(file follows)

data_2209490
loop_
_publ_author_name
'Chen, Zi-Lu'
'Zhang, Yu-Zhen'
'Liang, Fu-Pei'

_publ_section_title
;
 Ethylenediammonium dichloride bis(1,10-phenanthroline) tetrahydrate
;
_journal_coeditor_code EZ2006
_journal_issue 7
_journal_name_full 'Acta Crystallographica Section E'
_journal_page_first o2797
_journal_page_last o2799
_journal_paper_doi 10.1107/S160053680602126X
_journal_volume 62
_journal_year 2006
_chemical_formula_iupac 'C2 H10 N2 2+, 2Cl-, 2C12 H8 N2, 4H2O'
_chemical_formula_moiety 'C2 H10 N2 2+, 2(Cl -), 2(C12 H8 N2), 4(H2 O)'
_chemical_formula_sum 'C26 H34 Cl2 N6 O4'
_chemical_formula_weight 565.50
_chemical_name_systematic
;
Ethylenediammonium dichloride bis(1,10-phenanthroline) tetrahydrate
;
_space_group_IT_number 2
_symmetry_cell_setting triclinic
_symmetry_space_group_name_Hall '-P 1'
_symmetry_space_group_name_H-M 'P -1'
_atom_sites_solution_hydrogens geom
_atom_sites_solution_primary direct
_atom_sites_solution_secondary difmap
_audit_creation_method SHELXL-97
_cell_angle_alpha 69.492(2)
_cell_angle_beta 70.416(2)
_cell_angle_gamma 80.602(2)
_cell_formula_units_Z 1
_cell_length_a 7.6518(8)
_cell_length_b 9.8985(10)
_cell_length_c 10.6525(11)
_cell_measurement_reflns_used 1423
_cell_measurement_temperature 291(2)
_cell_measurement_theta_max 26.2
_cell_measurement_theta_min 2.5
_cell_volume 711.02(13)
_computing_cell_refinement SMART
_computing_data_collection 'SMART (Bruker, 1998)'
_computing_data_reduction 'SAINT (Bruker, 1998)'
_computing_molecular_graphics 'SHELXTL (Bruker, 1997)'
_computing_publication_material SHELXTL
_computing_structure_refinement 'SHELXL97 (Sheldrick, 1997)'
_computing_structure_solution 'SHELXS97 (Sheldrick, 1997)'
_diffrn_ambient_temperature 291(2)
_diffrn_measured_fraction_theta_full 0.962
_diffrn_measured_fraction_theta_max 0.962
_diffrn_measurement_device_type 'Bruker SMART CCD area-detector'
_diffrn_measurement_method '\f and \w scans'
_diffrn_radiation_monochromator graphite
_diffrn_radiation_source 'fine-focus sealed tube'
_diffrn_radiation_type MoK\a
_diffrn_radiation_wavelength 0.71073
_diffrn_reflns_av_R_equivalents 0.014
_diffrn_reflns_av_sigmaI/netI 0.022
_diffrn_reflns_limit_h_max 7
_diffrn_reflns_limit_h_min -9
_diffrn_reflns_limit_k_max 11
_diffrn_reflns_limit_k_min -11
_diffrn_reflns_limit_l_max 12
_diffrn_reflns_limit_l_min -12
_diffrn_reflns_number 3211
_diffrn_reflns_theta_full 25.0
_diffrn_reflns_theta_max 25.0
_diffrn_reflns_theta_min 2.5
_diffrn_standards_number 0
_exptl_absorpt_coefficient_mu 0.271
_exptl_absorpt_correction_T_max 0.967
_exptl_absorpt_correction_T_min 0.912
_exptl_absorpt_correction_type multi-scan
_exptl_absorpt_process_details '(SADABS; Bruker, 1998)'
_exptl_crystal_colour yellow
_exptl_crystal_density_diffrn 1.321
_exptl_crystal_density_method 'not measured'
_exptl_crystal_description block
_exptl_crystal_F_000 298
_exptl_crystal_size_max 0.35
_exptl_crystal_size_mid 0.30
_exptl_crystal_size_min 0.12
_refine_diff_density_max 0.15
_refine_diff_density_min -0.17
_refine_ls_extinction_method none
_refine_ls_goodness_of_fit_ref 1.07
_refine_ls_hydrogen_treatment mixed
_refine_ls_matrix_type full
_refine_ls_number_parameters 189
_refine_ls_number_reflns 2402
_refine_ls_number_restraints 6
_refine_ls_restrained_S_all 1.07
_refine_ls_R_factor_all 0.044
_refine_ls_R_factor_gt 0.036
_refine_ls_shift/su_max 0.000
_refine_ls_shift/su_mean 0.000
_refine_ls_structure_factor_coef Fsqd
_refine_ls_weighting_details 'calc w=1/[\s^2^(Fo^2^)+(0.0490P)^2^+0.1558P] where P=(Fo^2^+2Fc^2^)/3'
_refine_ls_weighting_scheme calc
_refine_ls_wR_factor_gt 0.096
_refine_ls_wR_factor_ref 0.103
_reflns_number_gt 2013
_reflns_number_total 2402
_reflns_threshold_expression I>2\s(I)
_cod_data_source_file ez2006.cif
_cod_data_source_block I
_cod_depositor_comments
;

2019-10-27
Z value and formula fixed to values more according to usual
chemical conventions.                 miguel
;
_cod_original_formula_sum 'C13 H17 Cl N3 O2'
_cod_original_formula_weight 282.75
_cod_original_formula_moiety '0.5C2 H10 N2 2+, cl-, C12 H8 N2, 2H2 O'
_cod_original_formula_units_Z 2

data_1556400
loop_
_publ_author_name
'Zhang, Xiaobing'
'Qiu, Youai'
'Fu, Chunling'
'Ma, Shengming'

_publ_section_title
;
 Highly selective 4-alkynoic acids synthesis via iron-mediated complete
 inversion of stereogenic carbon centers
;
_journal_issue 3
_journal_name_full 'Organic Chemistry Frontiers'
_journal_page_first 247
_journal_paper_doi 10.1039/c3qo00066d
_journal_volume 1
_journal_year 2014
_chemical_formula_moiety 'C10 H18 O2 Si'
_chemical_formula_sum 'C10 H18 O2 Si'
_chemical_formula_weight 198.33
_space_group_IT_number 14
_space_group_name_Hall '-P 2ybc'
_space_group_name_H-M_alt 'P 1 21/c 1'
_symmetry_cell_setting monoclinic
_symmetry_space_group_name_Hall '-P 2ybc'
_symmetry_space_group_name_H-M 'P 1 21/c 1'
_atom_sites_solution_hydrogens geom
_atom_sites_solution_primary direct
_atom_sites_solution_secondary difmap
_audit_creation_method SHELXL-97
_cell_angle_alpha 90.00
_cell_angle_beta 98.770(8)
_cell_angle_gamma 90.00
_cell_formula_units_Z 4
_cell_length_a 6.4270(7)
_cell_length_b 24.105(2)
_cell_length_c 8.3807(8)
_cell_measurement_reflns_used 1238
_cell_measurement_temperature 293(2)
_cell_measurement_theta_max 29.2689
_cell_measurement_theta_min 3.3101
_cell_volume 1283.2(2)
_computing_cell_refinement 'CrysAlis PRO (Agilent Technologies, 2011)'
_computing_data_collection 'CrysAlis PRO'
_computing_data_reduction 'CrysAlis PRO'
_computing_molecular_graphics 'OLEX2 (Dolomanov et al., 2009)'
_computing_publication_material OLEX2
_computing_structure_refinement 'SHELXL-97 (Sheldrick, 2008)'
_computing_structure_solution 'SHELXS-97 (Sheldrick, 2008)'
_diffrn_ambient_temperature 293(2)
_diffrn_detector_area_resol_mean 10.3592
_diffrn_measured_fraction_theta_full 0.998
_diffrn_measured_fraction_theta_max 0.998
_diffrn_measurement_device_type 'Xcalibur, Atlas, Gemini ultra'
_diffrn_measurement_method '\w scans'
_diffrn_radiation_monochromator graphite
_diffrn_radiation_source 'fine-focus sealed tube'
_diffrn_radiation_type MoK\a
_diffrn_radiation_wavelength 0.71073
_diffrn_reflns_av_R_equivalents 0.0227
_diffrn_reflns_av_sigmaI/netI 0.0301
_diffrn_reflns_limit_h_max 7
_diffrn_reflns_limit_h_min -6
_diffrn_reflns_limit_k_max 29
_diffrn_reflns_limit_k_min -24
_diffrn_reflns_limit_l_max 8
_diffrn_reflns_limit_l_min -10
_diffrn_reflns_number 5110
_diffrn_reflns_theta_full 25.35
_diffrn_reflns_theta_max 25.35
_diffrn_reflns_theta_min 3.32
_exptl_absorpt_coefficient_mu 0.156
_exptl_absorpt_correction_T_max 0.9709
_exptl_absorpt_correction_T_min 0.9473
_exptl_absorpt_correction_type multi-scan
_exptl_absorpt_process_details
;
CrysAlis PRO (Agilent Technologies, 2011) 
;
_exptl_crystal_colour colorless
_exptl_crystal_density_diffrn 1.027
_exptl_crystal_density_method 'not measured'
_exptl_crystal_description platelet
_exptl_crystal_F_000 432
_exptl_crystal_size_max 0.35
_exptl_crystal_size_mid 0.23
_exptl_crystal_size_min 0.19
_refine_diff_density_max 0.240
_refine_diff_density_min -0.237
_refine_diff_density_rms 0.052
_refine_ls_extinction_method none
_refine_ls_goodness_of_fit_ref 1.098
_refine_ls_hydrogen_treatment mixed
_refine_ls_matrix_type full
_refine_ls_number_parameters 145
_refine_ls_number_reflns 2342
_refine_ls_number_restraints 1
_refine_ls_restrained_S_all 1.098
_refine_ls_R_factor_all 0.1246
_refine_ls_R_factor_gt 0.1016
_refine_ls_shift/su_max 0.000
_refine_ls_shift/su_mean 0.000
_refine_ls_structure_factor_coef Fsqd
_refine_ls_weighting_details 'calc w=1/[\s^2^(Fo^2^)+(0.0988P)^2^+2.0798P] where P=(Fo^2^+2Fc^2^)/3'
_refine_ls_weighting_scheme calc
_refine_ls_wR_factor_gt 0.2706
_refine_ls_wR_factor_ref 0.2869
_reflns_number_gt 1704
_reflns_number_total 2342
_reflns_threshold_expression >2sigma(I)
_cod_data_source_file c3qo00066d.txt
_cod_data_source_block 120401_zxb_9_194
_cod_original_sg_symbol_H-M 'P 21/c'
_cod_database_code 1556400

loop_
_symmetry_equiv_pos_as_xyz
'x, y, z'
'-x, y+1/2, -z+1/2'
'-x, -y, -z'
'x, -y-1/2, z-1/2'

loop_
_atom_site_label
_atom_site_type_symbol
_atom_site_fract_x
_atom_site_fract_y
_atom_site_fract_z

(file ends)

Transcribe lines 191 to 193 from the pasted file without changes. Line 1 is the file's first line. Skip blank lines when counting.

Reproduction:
_diffrn_reflns_number 5110
_diffrn_reflns_theta_full 25.35
_diffrn_reflns_theta_max 25.35